USA - The U.S. States Best and Least Positioned to Take on Climate Change

No state is entirely safe from the threat of natural disasters, but some stand a better chance of surviving the storm.

President-elect Joseph R. Biden stirred up controversy during his campaign by underscoring that during his time in office the nation would begin its official shift away from fossil fuels in an attempt to mitigate climate change. Yesterday, Biden made his first move towards those goals, appointing former secretary of state John Kerry as the brand new presidential envoy for climate — a move that signals the country’s imminent reentry into global climate politics.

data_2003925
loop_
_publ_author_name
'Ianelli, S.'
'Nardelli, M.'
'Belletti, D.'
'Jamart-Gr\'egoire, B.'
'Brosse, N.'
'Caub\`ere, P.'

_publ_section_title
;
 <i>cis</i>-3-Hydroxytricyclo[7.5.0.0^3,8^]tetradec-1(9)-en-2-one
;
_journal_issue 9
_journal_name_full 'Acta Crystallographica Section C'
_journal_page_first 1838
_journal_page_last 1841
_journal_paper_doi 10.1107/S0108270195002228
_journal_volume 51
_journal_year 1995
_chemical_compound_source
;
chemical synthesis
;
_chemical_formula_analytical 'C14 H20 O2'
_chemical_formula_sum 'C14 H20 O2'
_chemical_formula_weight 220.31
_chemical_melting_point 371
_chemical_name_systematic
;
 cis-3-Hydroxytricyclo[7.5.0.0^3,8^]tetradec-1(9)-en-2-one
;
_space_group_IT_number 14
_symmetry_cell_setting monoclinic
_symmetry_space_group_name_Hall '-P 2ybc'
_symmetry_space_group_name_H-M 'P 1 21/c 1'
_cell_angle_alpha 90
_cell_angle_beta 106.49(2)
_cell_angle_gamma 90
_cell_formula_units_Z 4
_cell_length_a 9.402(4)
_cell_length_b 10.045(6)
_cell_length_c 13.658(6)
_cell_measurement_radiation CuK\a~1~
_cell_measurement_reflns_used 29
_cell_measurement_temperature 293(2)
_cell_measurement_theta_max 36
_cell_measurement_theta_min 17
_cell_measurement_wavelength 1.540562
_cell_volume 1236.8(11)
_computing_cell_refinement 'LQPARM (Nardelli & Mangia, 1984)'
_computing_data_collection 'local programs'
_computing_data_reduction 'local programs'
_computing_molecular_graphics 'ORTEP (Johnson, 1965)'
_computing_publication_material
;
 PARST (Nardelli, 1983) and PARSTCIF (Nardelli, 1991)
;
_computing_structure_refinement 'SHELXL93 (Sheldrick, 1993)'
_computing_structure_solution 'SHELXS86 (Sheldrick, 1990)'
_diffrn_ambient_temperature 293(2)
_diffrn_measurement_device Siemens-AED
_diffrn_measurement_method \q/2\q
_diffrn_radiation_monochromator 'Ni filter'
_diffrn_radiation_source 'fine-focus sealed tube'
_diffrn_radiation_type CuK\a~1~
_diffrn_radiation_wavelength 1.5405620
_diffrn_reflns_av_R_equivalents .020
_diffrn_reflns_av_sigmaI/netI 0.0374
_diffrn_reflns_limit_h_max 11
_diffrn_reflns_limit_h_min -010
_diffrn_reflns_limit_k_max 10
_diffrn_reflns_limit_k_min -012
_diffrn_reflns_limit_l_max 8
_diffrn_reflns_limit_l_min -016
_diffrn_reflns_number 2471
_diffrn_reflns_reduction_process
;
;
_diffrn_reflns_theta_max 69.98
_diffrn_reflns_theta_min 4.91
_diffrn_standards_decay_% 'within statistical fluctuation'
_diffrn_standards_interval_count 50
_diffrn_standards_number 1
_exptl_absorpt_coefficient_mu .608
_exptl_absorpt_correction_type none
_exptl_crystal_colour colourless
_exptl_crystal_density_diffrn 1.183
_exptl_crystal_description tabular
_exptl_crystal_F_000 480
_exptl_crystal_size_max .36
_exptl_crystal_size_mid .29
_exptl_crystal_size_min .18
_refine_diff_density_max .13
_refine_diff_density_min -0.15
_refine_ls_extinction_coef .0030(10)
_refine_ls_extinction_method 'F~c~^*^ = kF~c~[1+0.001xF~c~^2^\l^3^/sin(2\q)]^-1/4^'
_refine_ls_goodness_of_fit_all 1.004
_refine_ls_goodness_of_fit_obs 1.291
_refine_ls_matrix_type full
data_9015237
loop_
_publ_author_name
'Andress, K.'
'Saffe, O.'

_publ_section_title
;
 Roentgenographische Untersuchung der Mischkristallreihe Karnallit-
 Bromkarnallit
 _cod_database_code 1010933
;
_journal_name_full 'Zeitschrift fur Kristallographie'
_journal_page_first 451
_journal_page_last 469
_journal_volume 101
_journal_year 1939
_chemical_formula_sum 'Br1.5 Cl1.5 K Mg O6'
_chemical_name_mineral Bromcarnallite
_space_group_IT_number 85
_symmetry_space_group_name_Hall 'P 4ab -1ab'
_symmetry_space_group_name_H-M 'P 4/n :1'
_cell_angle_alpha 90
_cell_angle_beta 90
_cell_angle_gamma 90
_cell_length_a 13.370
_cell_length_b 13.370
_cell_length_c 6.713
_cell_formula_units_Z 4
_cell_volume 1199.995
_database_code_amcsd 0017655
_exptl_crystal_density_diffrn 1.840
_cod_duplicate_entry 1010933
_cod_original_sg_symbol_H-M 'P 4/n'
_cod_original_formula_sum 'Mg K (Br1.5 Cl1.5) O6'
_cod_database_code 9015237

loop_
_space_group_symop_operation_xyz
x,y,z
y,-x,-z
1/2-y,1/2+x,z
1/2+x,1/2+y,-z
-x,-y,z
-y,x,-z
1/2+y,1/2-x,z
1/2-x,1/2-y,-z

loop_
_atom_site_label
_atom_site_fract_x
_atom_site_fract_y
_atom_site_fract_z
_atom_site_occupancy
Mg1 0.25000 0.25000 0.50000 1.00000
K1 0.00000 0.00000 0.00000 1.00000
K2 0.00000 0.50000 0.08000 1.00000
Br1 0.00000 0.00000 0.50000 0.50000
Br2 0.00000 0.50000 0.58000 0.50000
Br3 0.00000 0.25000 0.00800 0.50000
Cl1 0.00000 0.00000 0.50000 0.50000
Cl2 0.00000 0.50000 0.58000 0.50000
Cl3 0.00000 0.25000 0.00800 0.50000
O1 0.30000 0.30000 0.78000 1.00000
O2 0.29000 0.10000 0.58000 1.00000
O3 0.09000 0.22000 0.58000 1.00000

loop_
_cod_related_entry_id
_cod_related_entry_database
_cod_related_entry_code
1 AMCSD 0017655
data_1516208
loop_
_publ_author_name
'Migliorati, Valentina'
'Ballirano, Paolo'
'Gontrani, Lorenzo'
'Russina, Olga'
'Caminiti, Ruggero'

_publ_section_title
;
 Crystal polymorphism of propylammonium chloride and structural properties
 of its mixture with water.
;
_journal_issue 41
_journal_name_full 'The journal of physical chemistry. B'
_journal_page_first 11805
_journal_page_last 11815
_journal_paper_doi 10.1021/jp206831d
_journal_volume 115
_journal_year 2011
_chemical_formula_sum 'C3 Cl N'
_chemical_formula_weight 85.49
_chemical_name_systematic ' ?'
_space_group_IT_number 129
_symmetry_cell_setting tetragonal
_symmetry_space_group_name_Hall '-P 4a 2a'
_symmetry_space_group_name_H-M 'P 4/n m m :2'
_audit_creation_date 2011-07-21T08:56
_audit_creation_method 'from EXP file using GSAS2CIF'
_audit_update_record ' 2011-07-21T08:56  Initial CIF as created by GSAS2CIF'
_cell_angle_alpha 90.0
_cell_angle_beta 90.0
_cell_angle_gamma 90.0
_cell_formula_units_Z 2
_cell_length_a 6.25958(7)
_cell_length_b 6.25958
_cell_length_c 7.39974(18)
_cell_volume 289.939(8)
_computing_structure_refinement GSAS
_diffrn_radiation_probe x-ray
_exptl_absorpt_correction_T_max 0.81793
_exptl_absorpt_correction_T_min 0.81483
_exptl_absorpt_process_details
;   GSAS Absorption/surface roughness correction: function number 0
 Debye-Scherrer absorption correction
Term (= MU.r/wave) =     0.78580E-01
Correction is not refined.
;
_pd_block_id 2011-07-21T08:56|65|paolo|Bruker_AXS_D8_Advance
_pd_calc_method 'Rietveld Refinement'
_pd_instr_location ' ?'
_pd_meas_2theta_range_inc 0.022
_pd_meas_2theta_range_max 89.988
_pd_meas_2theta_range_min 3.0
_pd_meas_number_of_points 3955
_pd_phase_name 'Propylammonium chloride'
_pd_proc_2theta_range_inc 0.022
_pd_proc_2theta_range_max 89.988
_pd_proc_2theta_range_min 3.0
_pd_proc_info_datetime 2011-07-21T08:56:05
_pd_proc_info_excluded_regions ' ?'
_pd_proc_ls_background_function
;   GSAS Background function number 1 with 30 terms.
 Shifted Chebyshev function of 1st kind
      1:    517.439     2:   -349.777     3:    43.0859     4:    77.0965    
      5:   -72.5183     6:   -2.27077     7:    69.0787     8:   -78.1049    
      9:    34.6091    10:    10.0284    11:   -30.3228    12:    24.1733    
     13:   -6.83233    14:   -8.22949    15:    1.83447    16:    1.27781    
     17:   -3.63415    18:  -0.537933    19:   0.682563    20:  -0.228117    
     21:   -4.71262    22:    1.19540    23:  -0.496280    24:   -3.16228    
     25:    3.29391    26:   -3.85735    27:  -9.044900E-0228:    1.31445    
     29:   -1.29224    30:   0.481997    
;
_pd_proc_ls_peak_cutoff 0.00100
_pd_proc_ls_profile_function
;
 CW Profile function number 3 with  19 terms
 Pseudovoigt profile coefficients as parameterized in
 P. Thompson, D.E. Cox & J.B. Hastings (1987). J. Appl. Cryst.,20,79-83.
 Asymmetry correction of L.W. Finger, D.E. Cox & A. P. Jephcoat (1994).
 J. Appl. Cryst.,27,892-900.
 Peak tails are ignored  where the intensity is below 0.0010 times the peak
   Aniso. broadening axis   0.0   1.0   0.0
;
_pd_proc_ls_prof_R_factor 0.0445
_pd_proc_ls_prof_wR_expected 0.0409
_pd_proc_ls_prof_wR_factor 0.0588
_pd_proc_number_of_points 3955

It’s a move that couldn’t come too soon, experts warn, as concerns surrounding the worsening effects of climate change continue to ramp up across the country. By midcentury, it’s projected that the number of massive wildfires in California could increase by 50 percent, and that the sea level along parts of the Florida coast could rise a possible 34 inches.

“I don’t think we should worry about the future; we should be terrified about the present,” Camilo Mora, a researcher at the University of Hawaii at Manoa, told Fast Company.

Property values in some areas have already dropped billions of dollars due to sea-level rise, and even states not flanked by the ocean have increased flooding to worry about. Evidence suggests that most states in the south are especially vulnerable to the effects of climate change, as deadly hurricanes threaten to destroy infrastructure such as homes, powerlines, businesses and roadways.

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